Subsequently, Sri Lanka’s Ministry of Foreign Affairs was compelled to issue a press release on 14 October 2004, to calm the rising tide of public concern over the proposed SSCP as follows:

“During the past weeks, there has been extensive public discussion regarding the perceived implications arising for Sri Lanka from the Sethusamudram Ship Canal Project to be implemented by the Government of India”.

The press release added that, “overall, the views expressed in the public domain in this regard have arisen because of the possible broad repercussions of the project on Sri Lanka in environmental and economic terms, as well as concerns arising from its proximity to the territorial seas and the landmass of Sri Lanka”. It further informed the public that the government had taken these concerns on board and had appointed an Inter-Ministerial Committee to report on same, while simultaneously being engaged in a process of consultation with India. “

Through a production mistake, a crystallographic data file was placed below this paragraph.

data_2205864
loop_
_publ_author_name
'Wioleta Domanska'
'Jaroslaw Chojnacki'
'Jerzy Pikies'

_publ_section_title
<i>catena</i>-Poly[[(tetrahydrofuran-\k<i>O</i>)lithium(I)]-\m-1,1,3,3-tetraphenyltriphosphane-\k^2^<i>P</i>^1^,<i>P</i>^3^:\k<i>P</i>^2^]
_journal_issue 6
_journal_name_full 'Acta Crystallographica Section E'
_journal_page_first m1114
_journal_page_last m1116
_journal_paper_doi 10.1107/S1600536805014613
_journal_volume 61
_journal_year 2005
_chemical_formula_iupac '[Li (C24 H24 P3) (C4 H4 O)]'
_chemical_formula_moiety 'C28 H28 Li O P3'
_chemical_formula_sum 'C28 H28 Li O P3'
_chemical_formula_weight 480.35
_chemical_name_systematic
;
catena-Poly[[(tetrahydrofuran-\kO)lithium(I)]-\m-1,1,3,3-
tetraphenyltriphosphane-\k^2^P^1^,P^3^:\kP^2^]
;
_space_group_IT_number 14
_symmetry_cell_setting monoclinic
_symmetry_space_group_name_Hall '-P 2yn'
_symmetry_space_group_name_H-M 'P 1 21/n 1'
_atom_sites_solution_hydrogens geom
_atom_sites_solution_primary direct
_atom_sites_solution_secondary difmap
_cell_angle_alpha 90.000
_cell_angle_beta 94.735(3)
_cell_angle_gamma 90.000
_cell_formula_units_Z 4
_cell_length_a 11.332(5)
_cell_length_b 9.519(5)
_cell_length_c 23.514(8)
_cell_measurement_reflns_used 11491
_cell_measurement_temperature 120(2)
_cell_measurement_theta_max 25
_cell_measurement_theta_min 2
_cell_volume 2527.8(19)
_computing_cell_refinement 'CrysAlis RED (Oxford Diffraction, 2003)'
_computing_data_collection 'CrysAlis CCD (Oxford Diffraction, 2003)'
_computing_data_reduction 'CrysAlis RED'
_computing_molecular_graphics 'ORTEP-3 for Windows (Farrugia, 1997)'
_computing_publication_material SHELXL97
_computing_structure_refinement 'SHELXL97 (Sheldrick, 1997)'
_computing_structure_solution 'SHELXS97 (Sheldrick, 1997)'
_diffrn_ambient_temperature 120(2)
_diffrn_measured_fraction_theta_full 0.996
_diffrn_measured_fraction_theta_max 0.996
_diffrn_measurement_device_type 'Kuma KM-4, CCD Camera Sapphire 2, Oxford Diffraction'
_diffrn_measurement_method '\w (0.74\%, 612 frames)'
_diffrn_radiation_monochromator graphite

Subsequently Foreign Affairs Ministry appointed a Committee to go into this India’s Sethusamudram Ship Canal Project.

Even after the report has been presented by the Committee warning of the serious implication that will ensue, Sri Lanka Government has so far not protested to India to stop dredging the Palk Strait to avoid a major portion of the Island going under the water.


Environmental concern by the Ministry

RecentlyAsian Tribune contacted Champika Ranawaka Minister of Environment and Natural Resources.

The Minister said, “As far as the Sethu Samuthira Shipping Canal Project is concerned, I think that various aspects of the project have been taken into consideration for the benefit of India and Sri Lanka as well.”